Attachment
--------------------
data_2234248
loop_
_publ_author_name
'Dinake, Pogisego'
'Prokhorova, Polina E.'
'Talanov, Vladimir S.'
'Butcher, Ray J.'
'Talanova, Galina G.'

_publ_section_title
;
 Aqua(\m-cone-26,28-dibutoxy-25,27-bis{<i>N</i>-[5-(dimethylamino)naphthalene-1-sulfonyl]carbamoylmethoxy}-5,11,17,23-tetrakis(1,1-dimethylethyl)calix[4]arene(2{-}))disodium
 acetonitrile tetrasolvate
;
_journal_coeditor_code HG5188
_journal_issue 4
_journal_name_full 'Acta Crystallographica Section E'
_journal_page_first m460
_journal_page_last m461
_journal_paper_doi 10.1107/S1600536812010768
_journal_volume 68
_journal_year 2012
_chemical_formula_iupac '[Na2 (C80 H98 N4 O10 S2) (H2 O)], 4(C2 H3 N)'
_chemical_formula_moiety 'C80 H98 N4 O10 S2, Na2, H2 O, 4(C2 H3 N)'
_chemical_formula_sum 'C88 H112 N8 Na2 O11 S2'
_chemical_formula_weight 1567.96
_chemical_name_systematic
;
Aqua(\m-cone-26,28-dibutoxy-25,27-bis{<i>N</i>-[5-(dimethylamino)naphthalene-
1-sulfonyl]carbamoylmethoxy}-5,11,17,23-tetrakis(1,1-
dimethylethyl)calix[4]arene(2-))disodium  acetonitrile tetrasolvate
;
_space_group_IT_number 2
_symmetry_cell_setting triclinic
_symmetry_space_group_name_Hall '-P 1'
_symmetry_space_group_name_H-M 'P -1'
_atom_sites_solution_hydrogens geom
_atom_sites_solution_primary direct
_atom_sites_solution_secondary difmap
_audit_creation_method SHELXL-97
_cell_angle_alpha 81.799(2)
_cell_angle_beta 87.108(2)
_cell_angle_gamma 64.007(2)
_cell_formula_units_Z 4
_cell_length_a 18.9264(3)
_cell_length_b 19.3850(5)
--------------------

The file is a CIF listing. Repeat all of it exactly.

data_2234248
loop_
_publ_author_name
'Dinake, Pogisego'
'Prokhorova, Polina E.'
'Talanov, Vladimir S.'
'Butcher, Ray J.'
'Talanova, Galina G.'

_publ_section_title
;
 Aqua(\m-cone-26,28-dibutoxy-25,27-bis{<i>N</i>-[5-(dimethylamino)naphthalene-1-sulfonyl]carbamoylmethoxy}-5,11,17,23-tetrakis(1,1-dimethylethyl)calix[4]arene(2{-}))disodium
 acetonitrile tetrasolvate
;
_journal_coeditor_code HG5188
_journal_issue 4
_journal_name_full 'Acta Crystallographica Section E'
_journal_page_first m460
_journal_page_last m461
_journal_paper_doi 10.1107/S1600536812010768
_journal_volume 68
_journal_year 2012
_chemical_formula_iupac '[Na2 (C80 H98 N4 O10 S2) (H2 O)], 4(C2 H3 N)'
_chemical_formula_moiety 'C80 H98 N4 O10 S2, Na2, H2 O, 4(C2 H3 N)'
_chemical_formula_sum 'C88 H112 N8 Na2 O11 S2'
_chemical_formula_weight 1567.96
_chemical_name_systematic
;
Aqua(\m-cone-26,28-dibutoxy-25,27-bis{<i>N</i>-[5-(dimethylamino)naphthalene-
1-sulfonyl]carbamoylmethoxy}-5,11,17,23-tetrakis(1,1-
dimethylethyl)calix[4]arene(2-))disodium  acetonitrile tetrasolvate
;
_space_group_IT_number 2
_symmetry_cell_setting triclinic
_symmetry_space_group_name_Hall '-P 1'
_symmetry_space_group_name_H-M 'P -1'
_atom_sites_solution_hydrogens geom
_atom_sites_solution_primary direct
_atom_sites_solution_secondary difmap
_audit_creation_method SHELXL-97
_cell_angle_alpha 81.799(2)
_cell_angle_beta 87.108(2)
_cell_angle_gamma 64.007(2)
_cell_formula_units_Z 4
_cell_length_a 18.9264(3)
_cell_length_b 19.3850(5)